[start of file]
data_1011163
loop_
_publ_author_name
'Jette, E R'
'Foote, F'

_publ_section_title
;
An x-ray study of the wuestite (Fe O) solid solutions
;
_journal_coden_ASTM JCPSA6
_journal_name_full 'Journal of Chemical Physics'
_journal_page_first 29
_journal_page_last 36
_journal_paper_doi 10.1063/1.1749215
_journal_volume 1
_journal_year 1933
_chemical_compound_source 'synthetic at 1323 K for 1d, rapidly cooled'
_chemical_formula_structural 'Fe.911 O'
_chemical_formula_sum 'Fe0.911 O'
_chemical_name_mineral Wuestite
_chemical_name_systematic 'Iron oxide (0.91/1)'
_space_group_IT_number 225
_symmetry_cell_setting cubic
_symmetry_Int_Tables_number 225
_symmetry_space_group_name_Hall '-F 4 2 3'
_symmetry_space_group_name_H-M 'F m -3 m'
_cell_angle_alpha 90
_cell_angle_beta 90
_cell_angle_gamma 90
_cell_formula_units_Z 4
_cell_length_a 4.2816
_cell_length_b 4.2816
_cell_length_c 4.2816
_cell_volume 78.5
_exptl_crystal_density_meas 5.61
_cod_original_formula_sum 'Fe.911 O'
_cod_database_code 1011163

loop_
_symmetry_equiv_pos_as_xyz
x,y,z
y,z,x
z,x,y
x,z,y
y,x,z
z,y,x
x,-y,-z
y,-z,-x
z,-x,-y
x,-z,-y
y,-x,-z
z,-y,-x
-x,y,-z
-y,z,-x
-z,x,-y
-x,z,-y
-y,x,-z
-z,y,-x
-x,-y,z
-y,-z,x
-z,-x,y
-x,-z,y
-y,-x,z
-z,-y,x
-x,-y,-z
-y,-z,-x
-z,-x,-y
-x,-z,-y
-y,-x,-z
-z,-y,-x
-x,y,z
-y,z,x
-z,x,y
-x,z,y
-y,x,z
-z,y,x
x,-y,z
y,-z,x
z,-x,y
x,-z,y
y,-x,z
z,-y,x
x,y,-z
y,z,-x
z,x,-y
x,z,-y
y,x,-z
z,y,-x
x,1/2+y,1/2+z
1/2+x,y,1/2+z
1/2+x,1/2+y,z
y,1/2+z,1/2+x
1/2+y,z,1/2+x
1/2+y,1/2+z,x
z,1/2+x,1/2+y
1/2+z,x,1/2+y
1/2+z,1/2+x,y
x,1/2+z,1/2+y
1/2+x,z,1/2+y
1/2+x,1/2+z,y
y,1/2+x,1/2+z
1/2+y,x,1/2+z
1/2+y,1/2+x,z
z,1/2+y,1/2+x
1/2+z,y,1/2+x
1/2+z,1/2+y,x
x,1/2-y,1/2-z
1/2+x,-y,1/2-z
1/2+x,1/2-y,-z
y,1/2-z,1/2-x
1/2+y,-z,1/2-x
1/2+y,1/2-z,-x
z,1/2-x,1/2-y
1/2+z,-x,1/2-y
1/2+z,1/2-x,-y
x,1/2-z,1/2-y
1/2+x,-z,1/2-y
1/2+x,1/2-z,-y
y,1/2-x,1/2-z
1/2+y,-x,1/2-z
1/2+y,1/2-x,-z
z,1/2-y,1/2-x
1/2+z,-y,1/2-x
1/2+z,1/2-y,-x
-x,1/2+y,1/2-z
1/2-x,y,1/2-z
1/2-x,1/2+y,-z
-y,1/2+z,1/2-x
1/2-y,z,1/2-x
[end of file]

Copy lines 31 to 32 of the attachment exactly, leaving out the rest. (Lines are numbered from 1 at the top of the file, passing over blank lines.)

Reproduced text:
_cell_length_a 4.2816
_cell_length_b 4.2816